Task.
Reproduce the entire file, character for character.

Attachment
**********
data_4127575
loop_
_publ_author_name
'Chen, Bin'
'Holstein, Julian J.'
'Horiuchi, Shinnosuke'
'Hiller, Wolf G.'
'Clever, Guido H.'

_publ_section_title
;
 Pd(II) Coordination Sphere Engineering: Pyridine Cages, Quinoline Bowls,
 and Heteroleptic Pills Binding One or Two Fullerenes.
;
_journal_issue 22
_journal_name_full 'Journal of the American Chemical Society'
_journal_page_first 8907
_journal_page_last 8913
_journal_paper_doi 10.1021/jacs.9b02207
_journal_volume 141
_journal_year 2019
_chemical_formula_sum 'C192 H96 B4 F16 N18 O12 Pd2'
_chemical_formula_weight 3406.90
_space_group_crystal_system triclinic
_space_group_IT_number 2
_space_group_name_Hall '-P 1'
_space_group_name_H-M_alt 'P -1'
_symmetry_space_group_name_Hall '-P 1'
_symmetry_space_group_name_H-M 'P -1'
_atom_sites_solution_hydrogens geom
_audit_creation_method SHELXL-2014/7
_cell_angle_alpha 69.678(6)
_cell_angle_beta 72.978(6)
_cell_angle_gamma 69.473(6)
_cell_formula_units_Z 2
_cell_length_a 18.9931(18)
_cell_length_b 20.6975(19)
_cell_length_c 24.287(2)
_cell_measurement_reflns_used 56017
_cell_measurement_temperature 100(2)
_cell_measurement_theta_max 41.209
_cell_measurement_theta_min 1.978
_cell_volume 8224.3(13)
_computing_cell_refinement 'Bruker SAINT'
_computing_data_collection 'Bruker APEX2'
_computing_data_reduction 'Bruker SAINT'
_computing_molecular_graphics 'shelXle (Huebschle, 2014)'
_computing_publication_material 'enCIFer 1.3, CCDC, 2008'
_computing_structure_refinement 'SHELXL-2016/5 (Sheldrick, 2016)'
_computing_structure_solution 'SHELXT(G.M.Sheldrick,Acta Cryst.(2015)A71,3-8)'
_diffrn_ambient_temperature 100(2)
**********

data_4127575
loop_
_publ_author_name
'Chen, Bin'
'Holstein, Julian J.'
'Horiuchi, Shinnosuke'
'Hiller, Wolf G.'
'Clever, Guido H.'

_publ_section_title
;
 Pd(II) Coordination Sphere Engineering: Pyridine Cages, Quinoline Bowls,
 and Heteroleptic Pills Binding One or Two Fullerenes.
;
_journal_issue 22
_journal_name_full 'Journal of the American Chemical Society'
_journal_page_first 8907
_journal_page_last 8913
_journal_paper_doi 10.1021/jacs.9b02207
_journal_volume 141
_journal_year 2019
_chemical_formula_sum 'C192 H96 B4 F16 N18 O12 Pd2'
_chemical_formula_weight 3406.90
_space_group_crystal_system triclinic
_space_group_IT_number 2
_space_group_name_Hall '-P 1'
_space_group_name_H-M_alt 'P -1'
_symmetry_space_group_name_Hall '-P 1'
_symmetry_space_group_name_H-M 'P -1'
_atom_sites_solution_hydrogens geom
_audit_creation_method SHELXL-2014/7
_cell_angle_alpha 69.678(6)
_cell_angle_beta 72.978(6)
_cell_angle_gamma 69.473(6)
_cell_formula_units_Z 2
_cell_length_a 18.9931(18)
_cell_length_b 20.6975(19)
_cell_length_c 24.287(2)
_cell_measurement_reflns_used 56017
_cell_measurement_temperature 100(2)
_cell_measurement_theta_max 41.209
_cell_measurement_theta_min 1.978
_cell_volume 8224.3(13)
_computing_cell_refinement 'Bruker SAINT'
_computing_data_collection 'Bruker APEX2'
_computing_data_reduction 'Bruker SAINT'
_computing_molecular_graphics 'shelXle (Huebschle, 2014)'
_computing_publication_material 'enCIFer 1.3, CCDC, 2008'
_computing_structure_refinement 'SHELXL-2016/5 (Sheldrick, 2016)'
_computing_structure_solution 'SHELXT(G.M.Sheldrick,Acta Cryst.(2015)A71,3-8)'
_diffrn_ambient_temperature 100(2)